Armed groups and society in a western Libyan city

Wolfram Lacher

C. Migration and counter-migration

The Libyan economy has long been, and remains, reliant on labour migrants for most manual and many skilled jobs. Additionally, in 2014, Libya became a key transit country for migrants and refugees seeking to reach Europe. Prior to 2022, virtually all departures from Libya took place along the country’s western coast, from Misrata to the Tunisian border.

In the absence of central authority, these flows have created a business of coercion centered around the protection and extortion of transiting migrants, as well as rent-seeking in the context of counter-migration; all three types of profit-making schemes are closely linked, and are often carried out by the same armed actors. Zawiya’s business of coercion in counter-migration began with the appointment of Milad (‘al-Bija’) as a coastguard officer in late 2014, at a time when Zuwara was the primary departure point of migrants along the western coast.

In late 2015, Zuwara closed as a departure point owing to a local clamp-down, prompting smugglers to move to Sabratha, Sorman, and western Zawiya. At this point, Milad’s close associate Kashlaf, the head of the PFG Support Force at the Zawiya refinery, opened the Nasr detention centre in the refinery, and Milad began intercepting increasing numbers of migrants on the sea.

Milad’s coastguard unit in Zawiya reportedly intercepted some boats, while allowing those run by smugglers who had struck arrangements with the coastguard to pass. The Nasr detention centre, which gained the status of a legitimate DCIM facility in April 2016, became notorious for horrific conditions, torture, sexual slavery, and the extortion of migrants in exchange for their release—as did a second detention centre in the city’s Abu Issa district.

With the GNA cooperating with Italy and the European Union (EU) on counter-migration from 2016 onwards, actors across western Libyan coastal cities shifted towards the anti-migration business. In early 2017, the Criminal Investigations Department in Mutrid shut down migrant smuggling operations in the districts. In June, the leading migrant smuggler in Sabratha, Ahmed al-Dabbashi, as well as the Milad–Kashlaf– Buzriba network in Zawiya began cooperating on stopping departures. Arrivals to Italy from Libya collapsed instantaneously, and would only begin to recover in 2021. While counter-migration did not offer the same profits as migrant smuggling, it did promise a politically savvy and financially lucrative survival strategy.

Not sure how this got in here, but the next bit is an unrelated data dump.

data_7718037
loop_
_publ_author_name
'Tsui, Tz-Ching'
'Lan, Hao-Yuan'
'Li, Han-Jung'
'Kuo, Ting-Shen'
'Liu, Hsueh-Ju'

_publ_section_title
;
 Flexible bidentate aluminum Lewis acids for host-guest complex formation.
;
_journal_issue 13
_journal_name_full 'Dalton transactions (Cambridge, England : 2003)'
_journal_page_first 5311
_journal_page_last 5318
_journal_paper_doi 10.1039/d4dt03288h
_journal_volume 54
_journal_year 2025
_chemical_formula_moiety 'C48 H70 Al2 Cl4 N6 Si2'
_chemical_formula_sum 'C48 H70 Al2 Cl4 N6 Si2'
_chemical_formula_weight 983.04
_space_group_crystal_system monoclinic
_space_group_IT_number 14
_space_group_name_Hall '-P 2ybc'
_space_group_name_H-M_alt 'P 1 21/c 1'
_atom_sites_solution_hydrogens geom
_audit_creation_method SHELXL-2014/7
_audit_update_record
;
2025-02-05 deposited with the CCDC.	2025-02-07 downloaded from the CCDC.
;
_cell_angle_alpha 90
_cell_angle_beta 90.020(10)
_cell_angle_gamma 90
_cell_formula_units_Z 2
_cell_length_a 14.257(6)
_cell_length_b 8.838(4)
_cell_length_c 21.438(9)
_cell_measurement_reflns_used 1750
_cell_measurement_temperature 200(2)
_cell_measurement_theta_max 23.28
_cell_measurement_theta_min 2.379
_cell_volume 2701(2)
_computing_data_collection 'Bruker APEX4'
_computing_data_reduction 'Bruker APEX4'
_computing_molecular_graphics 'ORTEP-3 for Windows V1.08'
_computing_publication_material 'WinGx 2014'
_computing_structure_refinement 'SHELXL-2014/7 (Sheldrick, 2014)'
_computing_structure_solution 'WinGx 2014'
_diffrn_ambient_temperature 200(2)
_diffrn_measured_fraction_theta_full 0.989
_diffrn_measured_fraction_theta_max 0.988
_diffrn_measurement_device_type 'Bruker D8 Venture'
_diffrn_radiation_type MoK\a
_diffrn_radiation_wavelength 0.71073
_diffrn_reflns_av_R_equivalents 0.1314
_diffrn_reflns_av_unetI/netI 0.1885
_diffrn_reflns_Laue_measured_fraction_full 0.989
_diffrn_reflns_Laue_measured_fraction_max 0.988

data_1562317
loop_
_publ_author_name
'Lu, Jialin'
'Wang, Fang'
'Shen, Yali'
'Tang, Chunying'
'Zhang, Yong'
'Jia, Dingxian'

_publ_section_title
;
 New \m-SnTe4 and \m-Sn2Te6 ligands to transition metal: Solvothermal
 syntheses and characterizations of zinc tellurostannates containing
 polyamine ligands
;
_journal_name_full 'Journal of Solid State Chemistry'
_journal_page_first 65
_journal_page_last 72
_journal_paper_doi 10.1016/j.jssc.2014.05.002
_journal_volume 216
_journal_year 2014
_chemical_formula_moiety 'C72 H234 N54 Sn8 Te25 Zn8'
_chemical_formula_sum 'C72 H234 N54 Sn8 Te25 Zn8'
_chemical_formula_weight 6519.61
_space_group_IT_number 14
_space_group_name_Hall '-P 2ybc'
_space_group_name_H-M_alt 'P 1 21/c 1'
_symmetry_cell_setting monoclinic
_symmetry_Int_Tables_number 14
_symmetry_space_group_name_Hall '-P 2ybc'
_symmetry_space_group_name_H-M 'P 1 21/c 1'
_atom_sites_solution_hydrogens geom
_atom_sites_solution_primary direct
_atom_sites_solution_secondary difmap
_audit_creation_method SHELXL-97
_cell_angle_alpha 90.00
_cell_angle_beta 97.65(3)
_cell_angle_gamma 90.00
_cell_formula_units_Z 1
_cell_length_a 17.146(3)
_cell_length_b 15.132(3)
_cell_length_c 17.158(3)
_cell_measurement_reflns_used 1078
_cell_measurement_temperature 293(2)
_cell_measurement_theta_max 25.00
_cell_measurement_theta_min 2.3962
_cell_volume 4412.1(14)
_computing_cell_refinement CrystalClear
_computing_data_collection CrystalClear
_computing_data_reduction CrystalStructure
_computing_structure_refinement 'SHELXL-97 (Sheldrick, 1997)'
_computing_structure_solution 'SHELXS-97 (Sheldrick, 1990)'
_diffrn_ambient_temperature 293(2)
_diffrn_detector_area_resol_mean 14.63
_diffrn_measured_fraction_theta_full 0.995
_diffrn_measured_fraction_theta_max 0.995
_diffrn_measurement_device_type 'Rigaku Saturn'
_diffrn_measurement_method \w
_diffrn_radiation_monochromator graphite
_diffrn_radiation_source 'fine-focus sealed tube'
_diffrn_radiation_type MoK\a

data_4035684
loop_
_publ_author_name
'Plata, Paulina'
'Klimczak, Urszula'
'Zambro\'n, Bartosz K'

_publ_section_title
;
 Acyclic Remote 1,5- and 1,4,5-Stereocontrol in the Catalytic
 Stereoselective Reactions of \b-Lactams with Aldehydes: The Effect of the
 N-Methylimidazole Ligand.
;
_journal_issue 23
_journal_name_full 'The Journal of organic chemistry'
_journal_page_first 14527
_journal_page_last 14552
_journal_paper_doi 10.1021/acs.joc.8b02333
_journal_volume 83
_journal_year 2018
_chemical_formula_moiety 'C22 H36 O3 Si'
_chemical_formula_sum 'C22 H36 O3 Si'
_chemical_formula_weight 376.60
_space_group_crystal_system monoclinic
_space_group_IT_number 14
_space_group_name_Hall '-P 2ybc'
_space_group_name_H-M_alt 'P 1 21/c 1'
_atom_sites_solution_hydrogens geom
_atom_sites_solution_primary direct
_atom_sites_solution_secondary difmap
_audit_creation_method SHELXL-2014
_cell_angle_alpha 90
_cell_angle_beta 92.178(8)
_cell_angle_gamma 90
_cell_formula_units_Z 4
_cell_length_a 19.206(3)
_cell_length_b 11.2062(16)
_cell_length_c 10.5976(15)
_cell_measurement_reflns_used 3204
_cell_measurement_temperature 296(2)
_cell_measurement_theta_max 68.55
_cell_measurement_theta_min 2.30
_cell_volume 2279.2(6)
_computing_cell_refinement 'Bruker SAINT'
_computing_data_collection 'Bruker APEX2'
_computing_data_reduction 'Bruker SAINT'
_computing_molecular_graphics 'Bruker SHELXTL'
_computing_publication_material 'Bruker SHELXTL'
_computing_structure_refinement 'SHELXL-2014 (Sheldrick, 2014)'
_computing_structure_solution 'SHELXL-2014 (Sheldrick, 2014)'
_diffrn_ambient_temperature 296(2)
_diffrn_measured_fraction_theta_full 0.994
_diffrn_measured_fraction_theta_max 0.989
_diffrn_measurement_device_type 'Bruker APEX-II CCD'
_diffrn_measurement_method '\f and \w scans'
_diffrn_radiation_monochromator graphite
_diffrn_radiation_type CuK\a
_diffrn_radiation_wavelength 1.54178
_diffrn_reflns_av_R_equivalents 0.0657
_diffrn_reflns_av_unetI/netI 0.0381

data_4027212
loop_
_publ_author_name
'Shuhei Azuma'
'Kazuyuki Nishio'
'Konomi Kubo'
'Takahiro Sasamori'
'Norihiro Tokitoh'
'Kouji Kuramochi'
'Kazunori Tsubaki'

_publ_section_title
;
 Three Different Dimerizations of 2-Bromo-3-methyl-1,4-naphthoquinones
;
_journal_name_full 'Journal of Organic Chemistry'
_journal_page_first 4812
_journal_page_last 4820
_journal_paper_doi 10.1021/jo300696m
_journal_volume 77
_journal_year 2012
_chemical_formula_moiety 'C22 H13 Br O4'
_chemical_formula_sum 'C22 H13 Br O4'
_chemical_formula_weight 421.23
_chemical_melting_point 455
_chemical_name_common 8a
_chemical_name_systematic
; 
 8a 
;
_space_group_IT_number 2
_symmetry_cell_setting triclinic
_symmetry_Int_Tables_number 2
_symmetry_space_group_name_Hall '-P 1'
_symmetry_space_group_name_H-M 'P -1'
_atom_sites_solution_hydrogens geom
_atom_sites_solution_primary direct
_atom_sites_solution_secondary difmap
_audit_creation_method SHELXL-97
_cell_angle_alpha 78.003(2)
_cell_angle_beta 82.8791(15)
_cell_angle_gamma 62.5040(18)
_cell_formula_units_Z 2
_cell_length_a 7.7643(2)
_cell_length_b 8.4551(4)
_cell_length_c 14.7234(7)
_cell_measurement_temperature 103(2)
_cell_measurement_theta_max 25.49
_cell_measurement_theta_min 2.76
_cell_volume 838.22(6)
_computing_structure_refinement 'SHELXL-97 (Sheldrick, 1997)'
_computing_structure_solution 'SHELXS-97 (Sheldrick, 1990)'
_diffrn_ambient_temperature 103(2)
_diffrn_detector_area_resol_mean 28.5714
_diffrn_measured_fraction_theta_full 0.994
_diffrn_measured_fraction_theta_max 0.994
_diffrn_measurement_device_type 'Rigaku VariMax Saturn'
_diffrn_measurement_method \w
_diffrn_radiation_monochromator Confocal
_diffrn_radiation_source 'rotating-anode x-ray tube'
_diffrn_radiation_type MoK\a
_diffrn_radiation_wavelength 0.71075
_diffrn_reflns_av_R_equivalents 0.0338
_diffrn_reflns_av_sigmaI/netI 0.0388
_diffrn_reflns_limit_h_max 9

Operating detention centres under the Interior Ministry’s DCIM provided official legitimacy, state salaries, and opportunities for embezzlement by overcharging on catering contracts; moreover, migrants held in the centres could be hired out to employers for forced labour, sold to other detention centres or smugglers, or released against payments. The coastguard offered access to international contacts; recognition; and support in the form of boats, training, and intelligence supplied by Italy and the EU. Overall, involvement in counter-migration activities appeared to enable armed groups to convert themselves into legitimate actors whose actions enjoyed the support of European governments.

In the words of a close associate of Bahroun, ‘European support allowed migrant smugglers to become legitimate several years ago. Today, they control migrant flows to clear themselves in front of the attorney general and the international community.’

This survival strategy has not always worked out for the actors involved. Nevertheless, it has continued to define the counter-migration business in Zawiya. Arrivals to Italy from the area remained low despite the constantly changing constellation of actors. In October 2017, Sabratha was taken over by pro-Haftar forces, prompting Dabbashi to seek refuge with his allies in Zawiya. The DCIM issued orders to close the Abu Issa and Nasr detention centres following reports of abuses, in 2017 and April 2018, respectively—though both centres remained open.

Dabbashi, Kashlaf, and Milad were sanctioned by the UN Security Council in June 2018. That same month, Milad was suspended from his post (though Kashlaf was not), but he remained de facto in charge of the Zawiya coastguard unit. In interviews with the author in November 2018, Kashlaf and Milad showed themselves eager to restore their international reputation by doubling down on counter-migration efforts.